Solar activity sometimes stays trapped close to the Sun’s surface — but sometimes it breaks free in enormous ejections of hot plasma. What determines whether a solar flare stays confined or is followed by a catastrophic eruption? A new study reveals clues.
A Flare Conundrum
False-color H-alpha image of an active region on the Sun’s surface. The Earth is provided in the corner for scale. Click to enlarge. [Dutch Open Telescope]During the rise of the Sun’s 11-year solar cycle, its surface transitions from quiet calm to a roiling environment containing active regions — temporary areas where the strong and complex magnetic field is disturbed. These active regions release magnetic energy in the form of solar flares, the largest of which are often — but not always — associated with coronal mass ejections (CMEs), significant expulsions of hot plasma and magnetic fields into interstellar space.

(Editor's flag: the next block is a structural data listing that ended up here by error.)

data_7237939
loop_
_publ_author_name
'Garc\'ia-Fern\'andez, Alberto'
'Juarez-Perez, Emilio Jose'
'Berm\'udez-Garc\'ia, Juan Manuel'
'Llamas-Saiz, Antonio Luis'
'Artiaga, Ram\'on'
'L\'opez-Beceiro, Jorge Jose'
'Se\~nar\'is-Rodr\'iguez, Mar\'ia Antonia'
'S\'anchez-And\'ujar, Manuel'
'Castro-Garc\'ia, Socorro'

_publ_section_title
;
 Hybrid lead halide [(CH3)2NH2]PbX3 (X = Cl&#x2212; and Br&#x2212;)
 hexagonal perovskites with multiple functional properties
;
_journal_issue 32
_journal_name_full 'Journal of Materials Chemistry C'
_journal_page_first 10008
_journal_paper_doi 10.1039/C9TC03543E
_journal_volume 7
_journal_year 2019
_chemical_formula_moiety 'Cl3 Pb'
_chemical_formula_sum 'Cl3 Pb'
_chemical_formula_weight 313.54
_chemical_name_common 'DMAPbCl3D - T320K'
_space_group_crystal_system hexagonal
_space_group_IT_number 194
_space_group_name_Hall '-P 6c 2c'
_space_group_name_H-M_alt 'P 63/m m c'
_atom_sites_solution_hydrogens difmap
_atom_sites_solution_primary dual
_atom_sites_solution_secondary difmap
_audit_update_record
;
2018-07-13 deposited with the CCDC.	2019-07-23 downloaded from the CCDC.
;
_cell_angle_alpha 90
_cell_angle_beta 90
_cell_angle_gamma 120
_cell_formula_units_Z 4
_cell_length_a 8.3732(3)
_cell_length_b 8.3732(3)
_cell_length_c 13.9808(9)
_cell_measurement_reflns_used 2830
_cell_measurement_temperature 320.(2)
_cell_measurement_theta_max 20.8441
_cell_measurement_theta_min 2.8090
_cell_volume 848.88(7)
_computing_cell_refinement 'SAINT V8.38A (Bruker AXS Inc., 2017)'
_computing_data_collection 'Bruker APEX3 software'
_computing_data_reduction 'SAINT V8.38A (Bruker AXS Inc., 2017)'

At the height of the solar cycle, when active regions are more common, the Sun expels around three CMEs per day — and the most violent of these can disrupt radio transmissions on Earth, damage satellites in orbit, and even produce power outages. To predict these catastrophic eruptions, it’s critically important that we better understand the ...